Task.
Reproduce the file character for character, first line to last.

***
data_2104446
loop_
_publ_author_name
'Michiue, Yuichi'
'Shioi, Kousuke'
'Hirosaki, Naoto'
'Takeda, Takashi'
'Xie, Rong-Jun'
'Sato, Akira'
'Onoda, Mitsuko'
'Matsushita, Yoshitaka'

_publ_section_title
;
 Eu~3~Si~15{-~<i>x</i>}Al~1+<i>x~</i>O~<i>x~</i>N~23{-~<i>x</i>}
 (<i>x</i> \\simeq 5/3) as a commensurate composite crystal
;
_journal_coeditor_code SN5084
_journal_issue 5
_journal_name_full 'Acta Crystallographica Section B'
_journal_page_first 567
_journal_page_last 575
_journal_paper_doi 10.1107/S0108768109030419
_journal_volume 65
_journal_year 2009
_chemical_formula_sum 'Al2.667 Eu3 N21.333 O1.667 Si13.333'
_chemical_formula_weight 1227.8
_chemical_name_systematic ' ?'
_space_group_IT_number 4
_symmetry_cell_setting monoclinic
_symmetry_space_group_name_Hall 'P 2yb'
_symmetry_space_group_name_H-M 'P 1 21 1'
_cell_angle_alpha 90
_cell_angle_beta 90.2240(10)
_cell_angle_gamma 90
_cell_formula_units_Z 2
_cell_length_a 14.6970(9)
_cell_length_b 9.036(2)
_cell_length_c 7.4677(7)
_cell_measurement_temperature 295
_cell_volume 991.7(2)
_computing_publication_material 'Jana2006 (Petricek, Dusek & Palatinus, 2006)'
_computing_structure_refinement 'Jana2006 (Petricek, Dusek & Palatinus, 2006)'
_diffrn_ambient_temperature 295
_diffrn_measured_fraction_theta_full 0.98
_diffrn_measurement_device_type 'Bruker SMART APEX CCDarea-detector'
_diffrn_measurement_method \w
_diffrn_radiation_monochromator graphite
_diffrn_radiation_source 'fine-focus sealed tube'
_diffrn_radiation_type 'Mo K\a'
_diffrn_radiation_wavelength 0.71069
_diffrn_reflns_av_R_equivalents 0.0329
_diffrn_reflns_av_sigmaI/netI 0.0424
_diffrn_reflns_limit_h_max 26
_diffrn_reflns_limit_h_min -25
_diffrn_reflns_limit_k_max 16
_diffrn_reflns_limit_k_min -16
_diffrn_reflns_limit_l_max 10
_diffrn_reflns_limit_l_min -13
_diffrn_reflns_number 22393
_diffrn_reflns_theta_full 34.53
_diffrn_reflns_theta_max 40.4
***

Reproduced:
data_2104446
loop_
_publ_author_name
'Michiue, Yuichi'
'Shioi, Kousuke'
'Hirosaki, Naoto'
'Takeda, Takashi'
'Xie, Rong-Jun'
'Sato, Akira'
'Onoda, Mitsuko'
'Matsushita, Yoshitaka'

_publ_section_title
;
 Eu~3~Si~15{-~<i>x</i>}Al~1+<i>x~</i>O~<i>x~</i>N~23{-~<i>x</i>}
 (<i>x</i> \\simeq 5/3) as a commensurate composite crystal
;
_journal_coeditor_code SN5084
_journal_issue 5
_journal_name_full 'Acta Crystallographica Section B'
_journal_page_first 567
_journal_page_last 575
_journal_paper_doi 10.1107/S0108768109030419
_journal_volume 65
_journal_year 2009
_chemical_formula_sum 'Al2.667 Eu3 N21.333 O1.667 Si13.333'
_chemical_formula_weight 1227.8
_chemical_name_systematic ' ?'
_space_group_IT_number 4
_symmetry_cell_setting monoclinic
_symmetry_space_group_name_Hall 'P 2yb'
_symmetry_space_group_name_H-M 'P 1 21 1'
_cell_angle_alpha 90
_cell_angle_beta 90.2240(10)
_cell_angle_gamma 90
_cell_formula_units_Z 2
_cell_length_a 14.6970(9)
_cell_length_b 9.036(2)
_cell_length_c 7.4677(7)
_cell_measurement_temperature 295
_cell_volume 991.7(2)
_computing_publication_material 'Jana2006 (Petricek, Dusek & Palatinus, 2006)'
_computing_structure_refinement 'Jana2006 (Petricek, Dusek & Palatinus, 2006)'
_diffrn_ambient_temperature 295
_diffrn_measured_fraction_theta_full 0.98
_diffrn_measurement_device_type 'Bruker SMART APEX CCDarea-detector'
_diffrn_measurement_method \w
_diffrn_radiation_monochromator graphite
_diffrn_radiation_source 'fine-focus sealed tube'
_diffrn_radiation_type 'Mo K\a'
_diffrn_radiation_wavelength 0.71069
_diffrn_reflns_av_R_equivalents 0.0329
_diffrn_reflns_av_sigmaI/netI 0.0424
_diffrn_reflns_limit_h_max 26
_diffrn_reflns_limit_h_min -25
_diffrn_reflns_limit_k_max 16
_diffrn_reflns_limit_k_min -16
_diffrn_reflns_limit_l_max 10
_diffrn_reflns_limit_l_min -13
_diffrn_reflns_number 22393
_diffrn_reflns_theta_full 34.53
_diffrn_reflns_theta_max 40.4